Background: To reduce its high maternal and neonatal mortality rate and meet Millennium Development Goals four and five, Lao PDR has adopted a national 'Strategy and Planning Framework of Implementation of Maternal, Neonatal and Child Health Services'. This paper reports on implementation constraints identified in three demonstration sites.Methods: The objectives of this paper are to analyse health worker perceptions of the implementation of the strategy and constraints faced during implementation. A qualitative design was used with interviews conducted at health facilities in three demonstration provinces. Data were collected through key interviews with provincial/district hospital providers (n = 27), health centre staff (n = 8) and village health volunteers (n = 10). Data was analysed informed by Hanson et al's health system constraint framework.Results: In each of the demonstration sites, the Maternal, Neonatal and Child Health program was generally well-understood and the different activities were being implemented. Perceived implementation constraints related mainly to a mix of supply and demand factors. Supply-side constraints related to inadequate human resources, poor remuneration, weak technical guidance, minimal supervision and limited equipment. Demand-side constraints related mainly to cost, limited access to transport, cultural practices and language. Other constraints related to broader strategic management and cross-sectoral contextual constraints. Contextual constraints included low levels of limited education, women's position in society and poor transport and communications networks. These factors influenced the implementation process and if not addressed, may reduce the effectiveness of the policy and scale-up.Conclusion: The Lao PDR has a well-defined Maternal, Neonatal and Child Health program. Analysis of the constraints experienced by service providers in implementing the program however, is essential for scaling-up the initiative. To achieve effective implementation and scale-up a number of concurrent interventions are needed to address identified constraints. More research is needed to identify the optimal combination of interventions to improve these constraints. The broader contextual characteristics require longer-term, cross-sectoral action.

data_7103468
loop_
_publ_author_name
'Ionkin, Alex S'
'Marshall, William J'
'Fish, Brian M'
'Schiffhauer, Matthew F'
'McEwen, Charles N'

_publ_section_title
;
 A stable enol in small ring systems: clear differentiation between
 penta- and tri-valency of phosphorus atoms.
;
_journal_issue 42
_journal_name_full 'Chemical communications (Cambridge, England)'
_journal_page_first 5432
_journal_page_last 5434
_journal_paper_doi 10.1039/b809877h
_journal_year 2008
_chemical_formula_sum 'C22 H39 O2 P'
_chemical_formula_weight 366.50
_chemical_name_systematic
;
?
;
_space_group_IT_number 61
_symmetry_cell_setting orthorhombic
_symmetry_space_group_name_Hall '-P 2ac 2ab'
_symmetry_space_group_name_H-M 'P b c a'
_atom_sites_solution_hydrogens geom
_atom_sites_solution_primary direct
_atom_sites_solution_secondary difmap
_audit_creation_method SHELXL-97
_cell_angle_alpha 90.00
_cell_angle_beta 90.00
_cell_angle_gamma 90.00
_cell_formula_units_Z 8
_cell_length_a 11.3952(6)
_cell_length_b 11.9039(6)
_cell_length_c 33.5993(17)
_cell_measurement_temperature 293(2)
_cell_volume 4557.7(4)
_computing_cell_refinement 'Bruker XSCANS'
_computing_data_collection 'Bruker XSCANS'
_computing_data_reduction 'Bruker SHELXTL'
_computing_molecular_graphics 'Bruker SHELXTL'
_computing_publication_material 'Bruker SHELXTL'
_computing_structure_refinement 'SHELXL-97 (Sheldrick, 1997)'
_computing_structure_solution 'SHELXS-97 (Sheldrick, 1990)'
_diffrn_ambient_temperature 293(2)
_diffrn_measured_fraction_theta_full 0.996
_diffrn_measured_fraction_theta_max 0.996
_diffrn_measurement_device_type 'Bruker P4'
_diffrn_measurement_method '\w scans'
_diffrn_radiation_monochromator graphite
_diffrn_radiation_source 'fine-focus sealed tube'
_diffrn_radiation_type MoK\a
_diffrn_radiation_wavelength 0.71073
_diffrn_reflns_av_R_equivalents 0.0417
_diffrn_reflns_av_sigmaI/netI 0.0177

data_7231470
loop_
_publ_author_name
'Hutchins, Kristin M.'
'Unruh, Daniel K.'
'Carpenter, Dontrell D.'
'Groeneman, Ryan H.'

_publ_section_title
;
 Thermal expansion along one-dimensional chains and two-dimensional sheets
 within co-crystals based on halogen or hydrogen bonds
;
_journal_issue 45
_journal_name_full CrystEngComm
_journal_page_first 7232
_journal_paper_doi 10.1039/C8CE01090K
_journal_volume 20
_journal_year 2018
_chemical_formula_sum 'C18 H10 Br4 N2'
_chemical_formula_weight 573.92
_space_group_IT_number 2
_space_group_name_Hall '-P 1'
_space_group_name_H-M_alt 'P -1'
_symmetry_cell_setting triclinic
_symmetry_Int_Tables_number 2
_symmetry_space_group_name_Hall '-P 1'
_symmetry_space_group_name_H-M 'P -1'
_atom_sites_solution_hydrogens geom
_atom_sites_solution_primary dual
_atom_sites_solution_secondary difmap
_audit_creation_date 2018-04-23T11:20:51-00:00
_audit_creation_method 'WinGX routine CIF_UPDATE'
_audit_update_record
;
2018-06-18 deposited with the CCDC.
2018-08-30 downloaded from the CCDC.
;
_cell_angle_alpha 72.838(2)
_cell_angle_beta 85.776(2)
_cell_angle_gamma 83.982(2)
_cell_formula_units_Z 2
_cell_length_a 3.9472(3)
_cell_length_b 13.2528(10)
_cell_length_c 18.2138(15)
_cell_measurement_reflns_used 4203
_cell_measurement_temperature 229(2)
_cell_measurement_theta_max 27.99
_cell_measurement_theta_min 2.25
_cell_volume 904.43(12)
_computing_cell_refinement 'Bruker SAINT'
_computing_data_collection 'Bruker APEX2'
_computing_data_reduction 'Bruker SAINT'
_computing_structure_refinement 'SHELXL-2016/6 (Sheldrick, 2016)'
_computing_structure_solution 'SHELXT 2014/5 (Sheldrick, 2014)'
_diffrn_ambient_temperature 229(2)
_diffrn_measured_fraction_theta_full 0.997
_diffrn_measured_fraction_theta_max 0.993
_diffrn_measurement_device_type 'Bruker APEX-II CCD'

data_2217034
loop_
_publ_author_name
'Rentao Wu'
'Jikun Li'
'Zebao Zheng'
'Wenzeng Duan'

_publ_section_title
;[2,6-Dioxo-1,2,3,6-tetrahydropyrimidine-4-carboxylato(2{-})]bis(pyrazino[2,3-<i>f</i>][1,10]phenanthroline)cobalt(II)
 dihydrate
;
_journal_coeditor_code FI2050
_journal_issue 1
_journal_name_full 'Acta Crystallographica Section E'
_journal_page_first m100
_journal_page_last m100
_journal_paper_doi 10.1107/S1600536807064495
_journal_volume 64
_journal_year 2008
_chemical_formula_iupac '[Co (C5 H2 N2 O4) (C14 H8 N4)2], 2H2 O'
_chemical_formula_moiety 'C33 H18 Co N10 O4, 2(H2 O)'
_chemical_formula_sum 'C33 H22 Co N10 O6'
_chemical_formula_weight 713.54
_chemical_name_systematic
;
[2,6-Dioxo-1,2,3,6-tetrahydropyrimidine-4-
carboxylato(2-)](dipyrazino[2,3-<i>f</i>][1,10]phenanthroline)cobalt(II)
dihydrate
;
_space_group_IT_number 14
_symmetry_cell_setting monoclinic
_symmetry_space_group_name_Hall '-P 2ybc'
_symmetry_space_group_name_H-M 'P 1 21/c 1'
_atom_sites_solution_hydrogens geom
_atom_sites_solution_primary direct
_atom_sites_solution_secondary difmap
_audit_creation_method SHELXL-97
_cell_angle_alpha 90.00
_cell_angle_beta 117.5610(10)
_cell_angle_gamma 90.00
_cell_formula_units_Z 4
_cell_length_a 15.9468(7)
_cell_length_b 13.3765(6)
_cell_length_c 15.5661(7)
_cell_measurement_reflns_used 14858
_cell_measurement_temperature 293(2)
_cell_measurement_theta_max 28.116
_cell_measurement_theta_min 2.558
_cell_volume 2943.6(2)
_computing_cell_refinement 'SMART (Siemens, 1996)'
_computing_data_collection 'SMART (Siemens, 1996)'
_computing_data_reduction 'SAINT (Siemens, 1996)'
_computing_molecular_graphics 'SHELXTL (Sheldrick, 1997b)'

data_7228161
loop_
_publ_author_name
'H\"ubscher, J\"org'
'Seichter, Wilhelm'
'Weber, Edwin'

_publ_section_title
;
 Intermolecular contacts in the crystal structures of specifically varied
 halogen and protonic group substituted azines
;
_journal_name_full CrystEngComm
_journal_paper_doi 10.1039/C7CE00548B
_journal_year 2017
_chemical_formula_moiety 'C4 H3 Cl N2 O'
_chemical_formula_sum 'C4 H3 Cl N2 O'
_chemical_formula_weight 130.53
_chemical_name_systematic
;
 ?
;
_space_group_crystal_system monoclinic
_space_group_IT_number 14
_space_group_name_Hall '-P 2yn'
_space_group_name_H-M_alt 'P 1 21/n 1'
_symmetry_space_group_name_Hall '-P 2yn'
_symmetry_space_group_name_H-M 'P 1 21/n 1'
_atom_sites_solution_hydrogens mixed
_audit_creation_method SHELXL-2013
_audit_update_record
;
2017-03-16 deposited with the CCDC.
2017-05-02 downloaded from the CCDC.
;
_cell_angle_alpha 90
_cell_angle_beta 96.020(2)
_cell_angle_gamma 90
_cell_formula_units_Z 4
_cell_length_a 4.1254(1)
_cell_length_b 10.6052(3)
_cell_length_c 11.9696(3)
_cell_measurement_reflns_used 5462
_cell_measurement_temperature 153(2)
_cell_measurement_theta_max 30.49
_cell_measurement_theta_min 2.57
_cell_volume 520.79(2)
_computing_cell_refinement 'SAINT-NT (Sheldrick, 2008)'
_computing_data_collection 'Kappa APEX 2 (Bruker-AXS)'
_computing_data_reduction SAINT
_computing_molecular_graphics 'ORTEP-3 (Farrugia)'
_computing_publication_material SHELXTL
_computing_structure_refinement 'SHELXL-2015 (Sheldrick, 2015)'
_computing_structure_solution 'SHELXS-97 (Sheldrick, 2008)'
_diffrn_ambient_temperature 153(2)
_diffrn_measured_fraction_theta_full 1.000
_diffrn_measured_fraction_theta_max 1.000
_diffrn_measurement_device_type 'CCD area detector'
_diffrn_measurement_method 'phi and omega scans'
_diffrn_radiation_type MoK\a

Bibliographical noteFunding Information:
A demonstration initiative implemented with the assistance of the World Health Organization (WHO) started in December 2009 in two districts. In 2010 it was s scaled up into ten additional districts with a further five districts added in 2011. The initiative is on-going with financial support from Korea Foundation of International Healthcare. A demand-side health financing scheme was a voucher scheme targeting the poor, which entitled the holder to use specific health services without paying the user fee. In some districts, a separate initiative has been the district-based Health Equity Funds (HEF). These funds reimburse selected health care providers for services delivered to eligible poor.
The authors would like to express our gratitude thanks to WHO office, Lao PDR and KOFIH for the financial support of this evaluation. In addition, we would like to express our thanks to our research team from the Faculty of the Postgraduate Studies and the Xiengkhouang, Houaphanh and Salavanh provincial Health Departments and the 3 provincial hospitals, key informants at district, health center level and VHVs for their valuable time to contribute to this study. We also thank to Dr. Young-Kyung Do and the other researchers in Korea evaluation team member who joined whole mid-term evaluation project for Lao MNCH program.